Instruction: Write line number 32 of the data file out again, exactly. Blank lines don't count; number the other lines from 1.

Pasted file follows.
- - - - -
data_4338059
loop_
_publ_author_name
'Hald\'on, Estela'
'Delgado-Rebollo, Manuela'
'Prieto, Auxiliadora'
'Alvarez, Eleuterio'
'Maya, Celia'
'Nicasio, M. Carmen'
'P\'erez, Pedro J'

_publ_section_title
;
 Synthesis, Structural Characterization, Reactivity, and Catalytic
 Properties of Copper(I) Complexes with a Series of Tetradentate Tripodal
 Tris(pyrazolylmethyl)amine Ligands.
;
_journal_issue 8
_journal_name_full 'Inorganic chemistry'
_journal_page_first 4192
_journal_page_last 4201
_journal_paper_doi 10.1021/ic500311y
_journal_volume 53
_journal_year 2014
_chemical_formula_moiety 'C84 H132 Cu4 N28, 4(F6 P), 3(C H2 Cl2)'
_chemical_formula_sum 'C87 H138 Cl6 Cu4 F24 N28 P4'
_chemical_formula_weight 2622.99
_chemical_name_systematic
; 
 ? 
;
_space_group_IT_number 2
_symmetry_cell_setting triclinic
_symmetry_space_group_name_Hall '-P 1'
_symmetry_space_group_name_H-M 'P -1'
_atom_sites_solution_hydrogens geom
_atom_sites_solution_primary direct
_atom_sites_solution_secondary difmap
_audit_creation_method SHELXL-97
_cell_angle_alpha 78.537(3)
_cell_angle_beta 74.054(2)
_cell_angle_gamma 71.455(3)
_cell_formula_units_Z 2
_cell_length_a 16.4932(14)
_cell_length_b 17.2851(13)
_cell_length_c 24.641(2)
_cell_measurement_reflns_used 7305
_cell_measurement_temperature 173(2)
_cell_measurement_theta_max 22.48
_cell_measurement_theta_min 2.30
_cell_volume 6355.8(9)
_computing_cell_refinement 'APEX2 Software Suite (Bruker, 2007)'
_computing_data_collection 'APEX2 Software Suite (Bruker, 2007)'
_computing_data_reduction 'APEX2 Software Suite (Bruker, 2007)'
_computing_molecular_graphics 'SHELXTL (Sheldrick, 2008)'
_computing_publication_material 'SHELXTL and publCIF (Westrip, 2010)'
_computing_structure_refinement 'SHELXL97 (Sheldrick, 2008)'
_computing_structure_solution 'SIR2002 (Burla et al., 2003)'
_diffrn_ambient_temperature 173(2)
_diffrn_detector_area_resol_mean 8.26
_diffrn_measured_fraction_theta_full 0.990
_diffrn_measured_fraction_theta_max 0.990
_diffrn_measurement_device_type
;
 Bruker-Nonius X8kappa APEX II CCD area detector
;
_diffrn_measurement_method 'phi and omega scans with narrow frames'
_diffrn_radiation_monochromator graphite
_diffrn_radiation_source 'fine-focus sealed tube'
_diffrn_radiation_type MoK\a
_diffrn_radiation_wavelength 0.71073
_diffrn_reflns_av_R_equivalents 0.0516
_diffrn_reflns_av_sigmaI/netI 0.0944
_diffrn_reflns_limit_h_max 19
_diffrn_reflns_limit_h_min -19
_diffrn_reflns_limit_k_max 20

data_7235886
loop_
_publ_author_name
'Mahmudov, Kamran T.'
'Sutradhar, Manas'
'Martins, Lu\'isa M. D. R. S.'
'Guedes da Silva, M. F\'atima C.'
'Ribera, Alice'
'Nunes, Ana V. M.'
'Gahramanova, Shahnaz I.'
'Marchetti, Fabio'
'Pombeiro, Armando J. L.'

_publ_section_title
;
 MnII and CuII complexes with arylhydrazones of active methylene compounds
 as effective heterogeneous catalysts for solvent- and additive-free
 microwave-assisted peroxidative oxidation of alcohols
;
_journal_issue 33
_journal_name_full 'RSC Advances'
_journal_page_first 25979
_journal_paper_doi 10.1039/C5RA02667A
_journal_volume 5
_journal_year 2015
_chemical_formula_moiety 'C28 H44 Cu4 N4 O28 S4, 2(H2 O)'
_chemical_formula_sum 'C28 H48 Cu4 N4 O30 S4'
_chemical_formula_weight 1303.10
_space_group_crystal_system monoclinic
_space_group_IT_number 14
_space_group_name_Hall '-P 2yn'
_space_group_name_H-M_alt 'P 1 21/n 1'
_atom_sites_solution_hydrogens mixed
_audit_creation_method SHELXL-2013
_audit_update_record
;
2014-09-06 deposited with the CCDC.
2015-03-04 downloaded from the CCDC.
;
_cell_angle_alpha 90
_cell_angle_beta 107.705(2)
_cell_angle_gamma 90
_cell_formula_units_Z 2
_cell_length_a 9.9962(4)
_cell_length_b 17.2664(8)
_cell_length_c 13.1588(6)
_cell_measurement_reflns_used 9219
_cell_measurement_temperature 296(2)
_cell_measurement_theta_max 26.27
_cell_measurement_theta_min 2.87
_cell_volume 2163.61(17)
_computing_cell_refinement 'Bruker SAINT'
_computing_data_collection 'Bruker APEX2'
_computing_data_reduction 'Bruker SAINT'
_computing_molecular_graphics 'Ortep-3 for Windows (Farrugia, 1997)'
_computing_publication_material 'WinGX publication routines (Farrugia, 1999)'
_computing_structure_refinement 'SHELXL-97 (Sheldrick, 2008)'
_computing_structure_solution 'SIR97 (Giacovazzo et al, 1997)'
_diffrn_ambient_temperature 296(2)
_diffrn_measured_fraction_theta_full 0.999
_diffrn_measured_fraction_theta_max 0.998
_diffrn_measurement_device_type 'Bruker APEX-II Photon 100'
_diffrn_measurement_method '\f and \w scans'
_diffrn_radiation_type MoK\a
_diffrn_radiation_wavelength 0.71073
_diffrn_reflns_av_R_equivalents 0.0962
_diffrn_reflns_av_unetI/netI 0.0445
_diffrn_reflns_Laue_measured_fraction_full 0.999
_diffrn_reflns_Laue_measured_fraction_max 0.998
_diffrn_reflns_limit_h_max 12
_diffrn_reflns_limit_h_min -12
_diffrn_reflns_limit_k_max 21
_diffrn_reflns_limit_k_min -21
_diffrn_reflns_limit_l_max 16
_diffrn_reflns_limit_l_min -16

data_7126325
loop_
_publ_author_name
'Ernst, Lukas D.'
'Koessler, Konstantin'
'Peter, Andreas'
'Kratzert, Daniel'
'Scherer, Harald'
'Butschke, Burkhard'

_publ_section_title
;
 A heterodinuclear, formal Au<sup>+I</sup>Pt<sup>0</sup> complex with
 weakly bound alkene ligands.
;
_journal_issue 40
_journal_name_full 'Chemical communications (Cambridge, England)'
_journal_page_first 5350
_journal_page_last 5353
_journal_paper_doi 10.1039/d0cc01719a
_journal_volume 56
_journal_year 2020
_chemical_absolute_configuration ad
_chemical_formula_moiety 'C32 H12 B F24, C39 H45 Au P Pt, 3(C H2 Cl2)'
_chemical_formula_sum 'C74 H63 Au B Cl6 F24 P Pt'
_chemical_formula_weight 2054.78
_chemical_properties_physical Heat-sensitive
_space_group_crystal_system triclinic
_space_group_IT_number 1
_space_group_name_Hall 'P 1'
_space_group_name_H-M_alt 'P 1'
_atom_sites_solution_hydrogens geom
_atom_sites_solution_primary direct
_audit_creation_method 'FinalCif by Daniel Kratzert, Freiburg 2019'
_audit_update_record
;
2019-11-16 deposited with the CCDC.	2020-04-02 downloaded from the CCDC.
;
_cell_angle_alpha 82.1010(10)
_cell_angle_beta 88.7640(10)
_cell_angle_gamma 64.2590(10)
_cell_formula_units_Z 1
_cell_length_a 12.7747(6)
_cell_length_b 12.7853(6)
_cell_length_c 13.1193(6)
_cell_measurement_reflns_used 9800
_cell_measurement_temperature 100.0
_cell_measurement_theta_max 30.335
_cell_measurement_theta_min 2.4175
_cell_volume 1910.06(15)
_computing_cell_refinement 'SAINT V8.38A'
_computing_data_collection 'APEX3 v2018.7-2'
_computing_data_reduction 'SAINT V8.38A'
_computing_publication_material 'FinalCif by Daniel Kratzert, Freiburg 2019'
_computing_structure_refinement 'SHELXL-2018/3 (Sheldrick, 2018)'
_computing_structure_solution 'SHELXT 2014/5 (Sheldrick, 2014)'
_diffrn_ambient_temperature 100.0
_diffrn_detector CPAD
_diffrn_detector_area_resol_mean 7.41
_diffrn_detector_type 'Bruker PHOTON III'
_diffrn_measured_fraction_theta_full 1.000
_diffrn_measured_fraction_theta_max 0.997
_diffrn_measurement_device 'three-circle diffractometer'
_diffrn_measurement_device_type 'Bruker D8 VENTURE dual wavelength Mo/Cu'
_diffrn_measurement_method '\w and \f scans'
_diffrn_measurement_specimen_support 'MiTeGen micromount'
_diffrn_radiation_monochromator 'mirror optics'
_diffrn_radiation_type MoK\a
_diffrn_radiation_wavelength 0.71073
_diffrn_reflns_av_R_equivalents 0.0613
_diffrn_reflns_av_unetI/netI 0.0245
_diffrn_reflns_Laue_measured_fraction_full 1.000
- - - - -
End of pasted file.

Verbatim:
_symmetry_cell_setting triclinic